In the case of Catholic schools, this was a notable omission.  They are more than twice as likely as the national norm to have pupils from BME backgrounds. For example, in the 170 schools overseen by the Catholic Archdiocese of Southwark alone, a full 66 per cent of all pupils are from such backgrounds. Nearly 10,000 of those students receive the pupil premium.  In the Archdiocese of Westminster next door, the social make-up is not very different, and networks of schools in both dioceses reach into suburban and rural areas. This means that pupils in the two archdiocese’s schools are linked across neighbourhoods and social networks in ways that other inner city schools may not be – thus adding value to the close to a billion pounds the Education Department provides for their running costs.

Even the most pioneering groups of academies, such as Ark, cannot demonstrate that 98 per cent of their schools have well-led status on the scale and in the manner of those supported by the Archdiocese of Southwark, and in social terrain as diverse as, for example, its schools in Lewisham, Lambeth, Croydon, Medway, Maidstone, Tunbridge Wells, and Thanet.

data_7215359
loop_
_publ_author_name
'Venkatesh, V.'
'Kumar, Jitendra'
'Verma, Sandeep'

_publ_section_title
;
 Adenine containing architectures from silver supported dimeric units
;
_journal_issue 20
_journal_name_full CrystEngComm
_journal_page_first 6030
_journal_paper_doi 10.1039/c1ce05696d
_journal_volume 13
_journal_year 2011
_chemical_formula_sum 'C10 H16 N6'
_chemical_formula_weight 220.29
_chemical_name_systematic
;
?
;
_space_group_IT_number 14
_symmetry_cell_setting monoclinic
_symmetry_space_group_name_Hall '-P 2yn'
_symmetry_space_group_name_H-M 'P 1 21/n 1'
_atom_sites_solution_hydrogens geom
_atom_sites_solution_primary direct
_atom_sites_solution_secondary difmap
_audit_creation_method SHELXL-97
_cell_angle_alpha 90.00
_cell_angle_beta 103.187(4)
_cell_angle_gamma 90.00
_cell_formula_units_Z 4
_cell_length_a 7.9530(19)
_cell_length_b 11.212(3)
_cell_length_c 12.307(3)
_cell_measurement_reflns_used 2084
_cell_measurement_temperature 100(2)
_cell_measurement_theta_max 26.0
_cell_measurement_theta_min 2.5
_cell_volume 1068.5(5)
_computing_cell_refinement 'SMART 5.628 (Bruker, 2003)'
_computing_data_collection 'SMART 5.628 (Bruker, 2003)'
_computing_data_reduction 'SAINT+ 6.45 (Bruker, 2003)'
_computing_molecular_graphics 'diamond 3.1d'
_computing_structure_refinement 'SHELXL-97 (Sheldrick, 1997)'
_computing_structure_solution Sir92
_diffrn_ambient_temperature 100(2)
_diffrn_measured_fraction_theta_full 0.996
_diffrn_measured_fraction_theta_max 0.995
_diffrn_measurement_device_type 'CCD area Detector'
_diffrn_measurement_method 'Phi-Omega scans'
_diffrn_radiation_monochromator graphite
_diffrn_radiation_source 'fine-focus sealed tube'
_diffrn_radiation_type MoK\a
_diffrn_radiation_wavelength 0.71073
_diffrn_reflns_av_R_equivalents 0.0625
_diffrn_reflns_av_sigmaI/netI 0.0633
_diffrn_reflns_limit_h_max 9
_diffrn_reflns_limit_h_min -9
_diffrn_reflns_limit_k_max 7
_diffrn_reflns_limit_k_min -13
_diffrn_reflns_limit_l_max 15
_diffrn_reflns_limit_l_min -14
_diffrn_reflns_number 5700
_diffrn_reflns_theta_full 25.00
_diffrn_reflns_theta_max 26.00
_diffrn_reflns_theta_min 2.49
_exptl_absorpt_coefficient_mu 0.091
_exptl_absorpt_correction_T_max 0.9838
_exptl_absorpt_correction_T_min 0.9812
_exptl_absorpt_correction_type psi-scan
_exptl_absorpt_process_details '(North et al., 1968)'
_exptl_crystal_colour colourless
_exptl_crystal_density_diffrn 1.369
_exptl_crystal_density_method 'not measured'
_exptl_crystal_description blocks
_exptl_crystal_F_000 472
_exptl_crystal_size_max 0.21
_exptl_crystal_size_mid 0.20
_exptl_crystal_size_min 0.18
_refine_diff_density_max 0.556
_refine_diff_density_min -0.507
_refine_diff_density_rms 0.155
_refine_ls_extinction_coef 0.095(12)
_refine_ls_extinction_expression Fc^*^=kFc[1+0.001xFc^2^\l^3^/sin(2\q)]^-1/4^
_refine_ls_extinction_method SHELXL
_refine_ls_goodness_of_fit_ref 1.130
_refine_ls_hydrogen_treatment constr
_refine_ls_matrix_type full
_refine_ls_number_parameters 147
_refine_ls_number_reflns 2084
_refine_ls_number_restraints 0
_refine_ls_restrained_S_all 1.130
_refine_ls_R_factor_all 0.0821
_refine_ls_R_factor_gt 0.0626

Beyond London, Church schools train and sustain over 30,000 volunteers of all ages and backgrounds outside the classroom, and they increasingly model collaboration as part of this work. I recently chaired the Mayor of the West Midlands’ faith and cohesion summit, and among hundreds present were Anglicans, supporting all the region’s diverse communities in their educational provision. In a large girls’ Catholic School in Southampton, I have seen Muslim cohorts of students as large and lively as any active Christian or other group.  In a primary school next door, co-teaching for Polish pupils complements classroom provision.  Episcopal and especially Catholic diocesan schools are beacons of the practice of integration. From an evidence-based perspective, they are perhaps currently the most striking vehicles for successful integration and cohesion.